Things that make me mad – laws that convict people trying to do a good deed

This article from our local paper and this one from the Washington Post are both about Lloyd Goldson, a gynaecologist from Kingston who was arrested a week ago for performing an abortion on a twelve year-old girl. Her mother is being charged as well for cruelty to a child. Come to think of it, I’m not sure which child she’s being charged for.

Surprisingly I’ve never ranted before about abortions (or other morally dubious medical strategies). It’s weird, because this is such a passionate topic for me. Ever since high school, the great “abortion debate” has been waged, and I’ve somehow always been the only (or one of the few) pro-choice camper(s). And I use the word ‘debate’ loosely, because I don’t think any number of convincing arguments is going to convince this government to legalize abortions any time soon. Church. State. Nuff said.

So when I heard this tidbit come over the radio this morning on my way to school, I saw red. And it wasn’t just the colour of my school bus. The people behind me were arguing that abortion was illegal, so why do doctors keep doing them anyway? And in class why do they always mention terminating pregnancies so casually, like you can’t potentially lose your license by doing it? That was their argument.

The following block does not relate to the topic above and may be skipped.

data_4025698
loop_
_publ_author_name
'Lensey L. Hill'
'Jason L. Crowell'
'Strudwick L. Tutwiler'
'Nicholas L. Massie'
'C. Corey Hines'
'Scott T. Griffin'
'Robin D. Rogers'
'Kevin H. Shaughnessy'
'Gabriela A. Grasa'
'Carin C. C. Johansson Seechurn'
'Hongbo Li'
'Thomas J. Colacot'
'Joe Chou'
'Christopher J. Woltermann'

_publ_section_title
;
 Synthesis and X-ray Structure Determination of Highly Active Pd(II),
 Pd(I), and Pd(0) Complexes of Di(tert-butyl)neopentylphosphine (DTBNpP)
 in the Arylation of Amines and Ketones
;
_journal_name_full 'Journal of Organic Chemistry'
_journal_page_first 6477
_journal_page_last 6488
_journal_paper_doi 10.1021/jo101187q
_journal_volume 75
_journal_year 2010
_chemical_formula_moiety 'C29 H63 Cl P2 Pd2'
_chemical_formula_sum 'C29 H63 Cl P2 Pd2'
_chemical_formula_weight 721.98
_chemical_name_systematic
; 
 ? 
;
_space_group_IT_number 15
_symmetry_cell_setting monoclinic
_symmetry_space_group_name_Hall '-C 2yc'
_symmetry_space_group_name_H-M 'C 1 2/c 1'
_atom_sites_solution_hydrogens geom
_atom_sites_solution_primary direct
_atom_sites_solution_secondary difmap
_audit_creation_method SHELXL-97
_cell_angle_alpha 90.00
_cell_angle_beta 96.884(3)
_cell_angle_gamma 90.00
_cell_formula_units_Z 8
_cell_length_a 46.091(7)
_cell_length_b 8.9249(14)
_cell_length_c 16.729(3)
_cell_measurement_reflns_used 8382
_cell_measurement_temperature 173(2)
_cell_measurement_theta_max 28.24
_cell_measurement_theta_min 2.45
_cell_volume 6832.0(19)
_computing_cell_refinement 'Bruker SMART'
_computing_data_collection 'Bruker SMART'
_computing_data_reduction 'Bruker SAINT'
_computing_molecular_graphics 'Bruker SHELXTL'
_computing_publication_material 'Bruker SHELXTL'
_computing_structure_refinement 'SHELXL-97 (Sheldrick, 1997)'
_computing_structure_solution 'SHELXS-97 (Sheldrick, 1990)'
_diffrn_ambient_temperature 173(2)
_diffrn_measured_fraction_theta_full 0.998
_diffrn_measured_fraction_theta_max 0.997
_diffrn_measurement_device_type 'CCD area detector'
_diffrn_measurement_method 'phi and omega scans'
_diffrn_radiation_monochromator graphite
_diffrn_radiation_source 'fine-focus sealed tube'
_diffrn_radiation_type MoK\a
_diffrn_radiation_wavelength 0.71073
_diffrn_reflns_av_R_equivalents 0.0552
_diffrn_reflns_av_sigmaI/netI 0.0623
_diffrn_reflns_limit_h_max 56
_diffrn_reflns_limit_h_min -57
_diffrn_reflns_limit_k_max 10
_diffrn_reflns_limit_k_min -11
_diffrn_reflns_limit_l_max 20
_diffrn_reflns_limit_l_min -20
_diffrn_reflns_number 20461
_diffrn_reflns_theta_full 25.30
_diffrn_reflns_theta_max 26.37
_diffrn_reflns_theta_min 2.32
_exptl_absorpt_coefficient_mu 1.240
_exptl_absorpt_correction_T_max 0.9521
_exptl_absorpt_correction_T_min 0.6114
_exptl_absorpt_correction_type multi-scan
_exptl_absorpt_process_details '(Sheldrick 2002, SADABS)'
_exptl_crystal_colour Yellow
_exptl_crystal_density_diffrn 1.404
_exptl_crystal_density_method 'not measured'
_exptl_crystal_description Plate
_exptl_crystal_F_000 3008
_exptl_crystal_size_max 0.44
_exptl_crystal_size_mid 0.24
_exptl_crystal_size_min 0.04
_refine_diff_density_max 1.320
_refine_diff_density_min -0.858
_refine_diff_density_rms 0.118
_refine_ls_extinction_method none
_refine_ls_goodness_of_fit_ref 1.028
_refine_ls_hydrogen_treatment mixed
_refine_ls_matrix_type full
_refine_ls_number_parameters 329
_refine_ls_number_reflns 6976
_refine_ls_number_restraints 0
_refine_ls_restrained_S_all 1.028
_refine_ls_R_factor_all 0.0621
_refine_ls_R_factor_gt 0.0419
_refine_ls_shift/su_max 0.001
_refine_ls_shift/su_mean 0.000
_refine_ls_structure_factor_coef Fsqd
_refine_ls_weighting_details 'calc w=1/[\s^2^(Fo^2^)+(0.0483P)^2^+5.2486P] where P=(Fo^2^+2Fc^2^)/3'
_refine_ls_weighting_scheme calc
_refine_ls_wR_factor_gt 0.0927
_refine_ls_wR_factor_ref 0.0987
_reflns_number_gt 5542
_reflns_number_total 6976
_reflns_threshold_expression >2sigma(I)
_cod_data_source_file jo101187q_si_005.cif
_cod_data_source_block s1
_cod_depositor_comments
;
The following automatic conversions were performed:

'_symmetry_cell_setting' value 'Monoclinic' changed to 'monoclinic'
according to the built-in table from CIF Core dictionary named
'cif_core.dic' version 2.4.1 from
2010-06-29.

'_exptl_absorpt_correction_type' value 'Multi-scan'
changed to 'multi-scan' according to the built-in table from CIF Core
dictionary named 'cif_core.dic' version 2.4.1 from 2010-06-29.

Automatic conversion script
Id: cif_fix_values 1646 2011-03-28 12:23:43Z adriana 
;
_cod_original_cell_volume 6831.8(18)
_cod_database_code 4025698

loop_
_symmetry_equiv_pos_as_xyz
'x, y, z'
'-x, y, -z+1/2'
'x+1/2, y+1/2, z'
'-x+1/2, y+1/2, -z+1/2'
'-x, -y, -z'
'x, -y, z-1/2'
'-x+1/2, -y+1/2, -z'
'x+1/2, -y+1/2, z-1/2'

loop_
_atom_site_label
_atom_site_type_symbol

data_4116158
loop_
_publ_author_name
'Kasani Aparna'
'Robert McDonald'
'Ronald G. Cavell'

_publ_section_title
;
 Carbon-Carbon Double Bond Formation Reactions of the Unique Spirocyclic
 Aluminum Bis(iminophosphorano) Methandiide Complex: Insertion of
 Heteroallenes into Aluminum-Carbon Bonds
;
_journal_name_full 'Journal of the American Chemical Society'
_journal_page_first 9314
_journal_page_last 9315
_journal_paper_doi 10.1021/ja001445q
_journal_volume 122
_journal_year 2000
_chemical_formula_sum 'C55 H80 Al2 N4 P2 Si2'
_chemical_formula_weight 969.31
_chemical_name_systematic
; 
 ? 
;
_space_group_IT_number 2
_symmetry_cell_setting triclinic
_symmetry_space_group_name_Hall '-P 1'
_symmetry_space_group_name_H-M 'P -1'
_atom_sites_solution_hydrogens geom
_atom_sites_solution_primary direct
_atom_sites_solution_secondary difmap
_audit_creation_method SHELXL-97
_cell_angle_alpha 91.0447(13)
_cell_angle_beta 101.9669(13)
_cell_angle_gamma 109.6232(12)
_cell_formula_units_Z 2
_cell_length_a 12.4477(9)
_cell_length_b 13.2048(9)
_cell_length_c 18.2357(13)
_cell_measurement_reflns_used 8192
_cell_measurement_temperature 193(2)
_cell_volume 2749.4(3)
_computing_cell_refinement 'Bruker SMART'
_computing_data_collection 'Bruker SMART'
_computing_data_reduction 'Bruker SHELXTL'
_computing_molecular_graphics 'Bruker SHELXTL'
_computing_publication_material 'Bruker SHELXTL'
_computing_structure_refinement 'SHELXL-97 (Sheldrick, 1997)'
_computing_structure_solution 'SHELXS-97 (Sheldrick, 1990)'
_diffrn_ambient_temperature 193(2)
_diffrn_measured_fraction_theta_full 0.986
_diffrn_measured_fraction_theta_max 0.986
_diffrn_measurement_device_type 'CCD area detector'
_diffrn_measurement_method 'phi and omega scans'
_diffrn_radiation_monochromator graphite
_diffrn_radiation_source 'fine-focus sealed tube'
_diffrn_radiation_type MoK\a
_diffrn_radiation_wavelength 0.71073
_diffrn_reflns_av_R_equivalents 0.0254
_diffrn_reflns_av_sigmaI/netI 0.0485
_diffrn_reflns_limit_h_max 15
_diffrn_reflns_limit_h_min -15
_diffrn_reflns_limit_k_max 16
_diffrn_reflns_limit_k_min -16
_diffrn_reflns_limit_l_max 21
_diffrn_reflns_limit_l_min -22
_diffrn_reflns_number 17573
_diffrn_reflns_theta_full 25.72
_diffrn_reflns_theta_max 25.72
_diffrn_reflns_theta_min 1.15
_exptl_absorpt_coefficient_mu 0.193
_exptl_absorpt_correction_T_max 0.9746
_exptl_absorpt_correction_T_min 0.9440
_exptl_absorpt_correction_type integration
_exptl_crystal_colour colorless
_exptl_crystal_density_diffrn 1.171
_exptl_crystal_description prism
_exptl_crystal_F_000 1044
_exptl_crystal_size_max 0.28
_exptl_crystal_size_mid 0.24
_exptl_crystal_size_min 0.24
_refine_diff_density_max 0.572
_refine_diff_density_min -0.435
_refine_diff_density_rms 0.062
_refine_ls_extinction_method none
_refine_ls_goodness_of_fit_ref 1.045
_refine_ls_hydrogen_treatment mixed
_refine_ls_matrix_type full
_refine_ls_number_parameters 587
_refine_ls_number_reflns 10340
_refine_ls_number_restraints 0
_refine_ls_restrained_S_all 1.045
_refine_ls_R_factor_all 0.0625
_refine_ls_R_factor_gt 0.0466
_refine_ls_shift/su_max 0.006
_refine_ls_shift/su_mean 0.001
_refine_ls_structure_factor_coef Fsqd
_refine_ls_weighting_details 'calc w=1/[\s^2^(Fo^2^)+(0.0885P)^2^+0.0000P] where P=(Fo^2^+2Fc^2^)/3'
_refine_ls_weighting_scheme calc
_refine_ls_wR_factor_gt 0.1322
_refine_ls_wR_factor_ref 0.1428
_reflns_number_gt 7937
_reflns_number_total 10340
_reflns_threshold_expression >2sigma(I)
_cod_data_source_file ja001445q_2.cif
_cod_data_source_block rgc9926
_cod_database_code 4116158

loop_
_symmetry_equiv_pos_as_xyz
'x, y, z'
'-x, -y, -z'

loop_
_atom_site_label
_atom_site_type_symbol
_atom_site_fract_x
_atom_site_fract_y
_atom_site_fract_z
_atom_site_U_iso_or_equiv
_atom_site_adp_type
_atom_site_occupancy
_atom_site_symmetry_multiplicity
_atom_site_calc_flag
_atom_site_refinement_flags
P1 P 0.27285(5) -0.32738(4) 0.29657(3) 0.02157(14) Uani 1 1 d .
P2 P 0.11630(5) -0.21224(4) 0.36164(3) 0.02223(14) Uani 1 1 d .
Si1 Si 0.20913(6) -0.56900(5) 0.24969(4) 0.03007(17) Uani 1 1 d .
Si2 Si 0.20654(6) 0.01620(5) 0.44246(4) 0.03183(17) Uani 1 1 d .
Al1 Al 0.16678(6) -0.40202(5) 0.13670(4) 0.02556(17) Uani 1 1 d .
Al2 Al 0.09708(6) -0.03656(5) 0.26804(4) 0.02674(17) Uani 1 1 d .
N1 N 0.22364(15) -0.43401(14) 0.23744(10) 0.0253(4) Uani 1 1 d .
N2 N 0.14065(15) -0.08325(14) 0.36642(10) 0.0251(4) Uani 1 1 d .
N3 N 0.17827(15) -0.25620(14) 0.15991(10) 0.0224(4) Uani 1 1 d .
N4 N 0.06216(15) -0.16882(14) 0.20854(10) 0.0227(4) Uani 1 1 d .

So I turned around and (innocently, innocently I tell you) asked,

So what happen to the asshole who go breed the girl in the first place?

Whereupon they agreed that of course he should be brought to justice as well. But inside I was still churning. They are going to arrest the mother who brought her little girl to the doctor to help her, and the doctor who was trying to do a good thing. Yet the man who either (a) raped this girl or (b) had consensual sex with a minor (and it’s still rape, guys) is walking around scot-free. I find that fundamentally wrong.

I really feel for the doctors when I hear these cases, because they are sworn to “do no harm” but yet have to navigate all kinds of moral morasses in order to preserve life. And before someone gets self-righteous and picket-y, the doctor’s patient was the girl in this case. Not her unborn foetus. Twelve year olds are simply not equipped to have children; and he had to decide if the pregnancy would do more harm than the treatment (i.e. the abortion). If he’s as good a doctor as they say, then he’d have made what he thought was the best decision given the situation. I just hope they don’t lynch him for it.

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